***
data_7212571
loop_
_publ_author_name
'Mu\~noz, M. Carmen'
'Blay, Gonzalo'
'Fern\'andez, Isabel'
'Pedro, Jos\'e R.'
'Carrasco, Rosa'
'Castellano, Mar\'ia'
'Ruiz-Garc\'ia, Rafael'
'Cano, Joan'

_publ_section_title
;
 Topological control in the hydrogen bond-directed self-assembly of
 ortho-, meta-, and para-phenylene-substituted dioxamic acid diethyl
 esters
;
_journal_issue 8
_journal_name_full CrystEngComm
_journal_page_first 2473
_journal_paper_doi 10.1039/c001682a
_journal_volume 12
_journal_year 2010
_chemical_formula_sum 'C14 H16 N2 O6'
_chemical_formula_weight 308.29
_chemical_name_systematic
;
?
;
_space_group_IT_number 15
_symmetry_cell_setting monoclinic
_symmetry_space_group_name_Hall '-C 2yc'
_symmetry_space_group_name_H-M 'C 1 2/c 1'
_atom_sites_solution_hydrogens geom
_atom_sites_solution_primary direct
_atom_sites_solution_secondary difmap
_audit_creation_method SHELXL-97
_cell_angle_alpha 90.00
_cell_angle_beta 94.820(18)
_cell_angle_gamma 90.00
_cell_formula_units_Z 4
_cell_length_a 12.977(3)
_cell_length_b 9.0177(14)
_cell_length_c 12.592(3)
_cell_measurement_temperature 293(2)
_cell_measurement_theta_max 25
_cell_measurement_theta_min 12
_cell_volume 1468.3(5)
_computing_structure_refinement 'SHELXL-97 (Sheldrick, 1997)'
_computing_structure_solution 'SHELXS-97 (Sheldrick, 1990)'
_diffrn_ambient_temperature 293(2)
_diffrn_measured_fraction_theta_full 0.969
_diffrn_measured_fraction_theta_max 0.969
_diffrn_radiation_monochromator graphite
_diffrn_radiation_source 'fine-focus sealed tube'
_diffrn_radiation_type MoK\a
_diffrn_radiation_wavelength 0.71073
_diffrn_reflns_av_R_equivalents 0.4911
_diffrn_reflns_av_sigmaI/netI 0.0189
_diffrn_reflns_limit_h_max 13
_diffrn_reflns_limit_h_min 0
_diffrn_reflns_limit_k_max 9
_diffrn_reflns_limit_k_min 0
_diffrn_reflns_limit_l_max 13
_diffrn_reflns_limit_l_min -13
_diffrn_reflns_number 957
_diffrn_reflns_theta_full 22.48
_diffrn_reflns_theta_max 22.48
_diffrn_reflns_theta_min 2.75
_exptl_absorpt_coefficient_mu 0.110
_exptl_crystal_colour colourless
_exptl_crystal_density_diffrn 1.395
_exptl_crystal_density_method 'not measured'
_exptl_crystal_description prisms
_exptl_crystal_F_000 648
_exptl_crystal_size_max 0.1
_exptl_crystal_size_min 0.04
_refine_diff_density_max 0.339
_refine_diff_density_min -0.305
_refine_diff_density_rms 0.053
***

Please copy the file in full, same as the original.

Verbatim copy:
data_7212571
loop_
_publ_author_name
'Mu\~noz, M. Carmen'
'Blay, Gonzalo'
'Fern\'andez, Isabel'
'Pedro, Jos\'e R.'
'Carrasco, Rosa'
'Castellano, Mar\'ia'
'Ruiz-Garc\'ia, Rafael'
'Cano, Joan'

_publ_section_title
;
 Topological control in the hydrogen bond-directed self-assembly of
 ortho-, meta-, and para-phenylene-substituted dioxamic acid diethyl
 esters
;
_journal_issue 8
_journal_name_full CrystEngComm
_journal_page_first 2473
_journal_paper_doi 10.1039/c001682a
_journal_volume 12
_journal_year 2010
_chemical_formula_sum 'C14 H16 N2 O6'
_chemical_formula_weight 308.29
_chemical_name_systematic
;
?
;
_space_group_IT_number 15
_symmetry_cell_setting monoclinic
_symmetry_space_group_name_Hall '-C 2yc'
_symmetry_space_group_name_H-M 'C 1 2/c 1'
_atom_sites_solution_hydrogens geom
_atom_sites_solution_primary direct
_atom_sites_solution_secondary difmap
_audit_creation_method SHELXL-97
_cell_angle_alpha 90.00
_cell_angle_beta 94.820(18)
_cell_angle_gamma 90.00
_cell_formula_units_Z 4
_cell_length_a 12.977(3)
_cell_length_b 9.0177(14)
_cell_length_c 12.592(3)
_cell_measurement_temperature 293(2)
_cell_measurement_theta_max 25
_cell_measurement_theta_min 12
_cell_volume 1468.3(5)
_computing_structure_refinement 'SHELXL-97 (Sheldrick, 1997)'
_computing_structure_solution 'SHELXS-97 (Sheldrick, 1990)'
_diffrn_ambient_temperature 293(2)
_diffrn_measured_fraction_theta_full 0.969
_diffrn_measured_fraction_theta_max 0.969
_diffrn_radiation_monochromator graphite
_diffrn_radiation_source 'fine-focus sealed tube'
_diffrn_radiation_type MoK\a
_diffrn_radiation_wavelength 0.71073
_diffrn_reflns_av_R_equivalents 0.4911
_diffrn_reflns_av_sigmaI/netI 0.0189
_diffrn_reflns_limit_h_max 13
_diffrn_reflns_limit_h_min 0
_diffrn_reflns_limit_k_max 9
_diffrn_reflns_limit_k_min 0
_diffrn_reflns_limit_l_max 13
_diffrn_reflns_limit_l_min -13
_diffrn_reflns_number 957
_diffrn_reflns_theta_full 22.48
_diffrn_reflns_theta_max 22.48
_diffrn_reflns_theta_min 2.75
_exptl_absorpt_coefficient_mu 0.110
_exptl_crystal_colour colourless
_exptl_crystal_density_diffrn 1.395
_exptl_crystal_density_method 'not measured'
_exptl_crystal_description prisms
_exptl_crystal_F_000 648
_exptl_crystal_size_max 0.1
_exptl_crystal_size_min 0.04
_refine_diff_density_max 0.339
_refine_diff_density_min -0.305
_refine_diff_density_rms 0.053